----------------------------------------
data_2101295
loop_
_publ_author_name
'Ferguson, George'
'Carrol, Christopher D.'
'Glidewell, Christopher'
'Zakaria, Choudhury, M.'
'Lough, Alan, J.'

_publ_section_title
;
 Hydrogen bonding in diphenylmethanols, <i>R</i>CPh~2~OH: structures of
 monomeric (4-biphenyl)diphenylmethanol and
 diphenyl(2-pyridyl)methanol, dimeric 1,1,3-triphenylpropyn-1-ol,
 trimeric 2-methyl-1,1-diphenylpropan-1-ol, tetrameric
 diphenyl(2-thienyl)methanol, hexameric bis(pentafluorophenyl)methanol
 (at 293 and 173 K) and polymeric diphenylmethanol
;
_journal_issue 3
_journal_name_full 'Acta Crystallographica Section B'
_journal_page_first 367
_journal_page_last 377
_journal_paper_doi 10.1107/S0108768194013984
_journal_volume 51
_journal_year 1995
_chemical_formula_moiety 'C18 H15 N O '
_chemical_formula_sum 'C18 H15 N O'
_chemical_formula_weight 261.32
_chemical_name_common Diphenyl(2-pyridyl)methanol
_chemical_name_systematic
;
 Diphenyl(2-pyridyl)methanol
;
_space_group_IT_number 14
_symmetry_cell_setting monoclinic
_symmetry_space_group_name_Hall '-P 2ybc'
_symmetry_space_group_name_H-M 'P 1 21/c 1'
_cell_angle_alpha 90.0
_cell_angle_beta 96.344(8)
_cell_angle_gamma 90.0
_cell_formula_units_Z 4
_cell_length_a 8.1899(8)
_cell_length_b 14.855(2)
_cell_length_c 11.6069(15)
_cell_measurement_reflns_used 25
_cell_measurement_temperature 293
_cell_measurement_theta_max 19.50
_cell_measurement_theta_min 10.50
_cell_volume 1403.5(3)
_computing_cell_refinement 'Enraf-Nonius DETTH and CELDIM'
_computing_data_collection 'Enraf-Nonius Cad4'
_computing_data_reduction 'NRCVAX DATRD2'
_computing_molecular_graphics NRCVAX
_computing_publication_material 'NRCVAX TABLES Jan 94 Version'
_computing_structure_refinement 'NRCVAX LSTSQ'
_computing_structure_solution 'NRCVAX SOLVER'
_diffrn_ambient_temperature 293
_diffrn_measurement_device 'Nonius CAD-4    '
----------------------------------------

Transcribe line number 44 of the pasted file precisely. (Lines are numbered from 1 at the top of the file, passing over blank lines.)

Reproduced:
_cell_measurement_reflns_used 25